). While we used the adult antennal lobe as our primary model tissue in this study, we observed the morphological glial subtypes described above in all brain regions examined, suggesting that our results are generally applicable to glial populations throughout the adult Drosophila
brain (Supplemental Fig. 2
We next sought to identify Gal4 driver lines that would allow us to uniquely label and manipulate these glial populations, with our major focus being to genetically subdivide neuropil glia (i.e. ensheathing glia versus astrocytes). To accomplish this, we crossed UAS-mCD8::GFP
to a previously described collection of embryonic and larval glial drivers (Ito et al. 1995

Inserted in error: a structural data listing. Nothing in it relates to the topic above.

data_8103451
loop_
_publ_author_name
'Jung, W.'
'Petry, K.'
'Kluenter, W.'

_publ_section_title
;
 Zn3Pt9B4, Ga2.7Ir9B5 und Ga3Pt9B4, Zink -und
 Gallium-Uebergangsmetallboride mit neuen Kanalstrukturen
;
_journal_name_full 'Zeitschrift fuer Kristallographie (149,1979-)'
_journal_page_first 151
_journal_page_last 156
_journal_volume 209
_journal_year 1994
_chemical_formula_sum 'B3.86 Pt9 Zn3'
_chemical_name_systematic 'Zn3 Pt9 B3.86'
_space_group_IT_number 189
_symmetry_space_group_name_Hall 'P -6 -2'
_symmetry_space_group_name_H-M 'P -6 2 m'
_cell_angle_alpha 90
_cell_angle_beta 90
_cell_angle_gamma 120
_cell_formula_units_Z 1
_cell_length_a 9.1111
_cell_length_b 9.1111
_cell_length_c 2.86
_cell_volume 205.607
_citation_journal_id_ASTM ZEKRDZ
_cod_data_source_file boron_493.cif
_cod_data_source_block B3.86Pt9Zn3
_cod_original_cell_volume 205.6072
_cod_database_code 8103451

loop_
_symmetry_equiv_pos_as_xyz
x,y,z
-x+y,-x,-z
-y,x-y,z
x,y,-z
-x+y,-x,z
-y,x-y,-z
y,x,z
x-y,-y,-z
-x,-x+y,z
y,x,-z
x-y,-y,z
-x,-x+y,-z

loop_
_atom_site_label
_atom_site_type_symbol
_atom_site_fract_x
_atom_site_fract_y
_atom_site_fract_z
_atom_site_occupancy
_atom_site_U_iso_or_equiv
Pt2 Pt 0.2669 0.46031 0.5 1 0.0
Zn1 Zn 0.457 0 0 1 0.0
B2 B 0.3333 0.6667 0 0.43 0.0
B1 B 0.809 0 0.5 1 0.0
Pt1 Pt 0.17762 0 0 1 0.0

), as well as a number of drivers generated in our own laboratory. We then looked in the adult antennal lobe to examine the morphology and spatial distribution of cell types marked by these drivers in a background with glial nuclei (α-Repo) and the neuropil (α-nc82) also labeled. The repo-Gal4
driver labeled all Repo+
glial subtypes in the adult brain, as evidence by α-Repo immunostaining in the nuclei of GFP+
cells (). Membrane processes from Repo+
cells are found throughout the adult brain, and together they constitute the diverse collection of glial subtypes identified in our single-cell MARCM analysis. Upon examination of a single glomerulus within the antennal lobe we found that membranes from Repo+
cells both surround and invade glomeruli (). All GFP expression in the adult brain driven by the repo-Gal4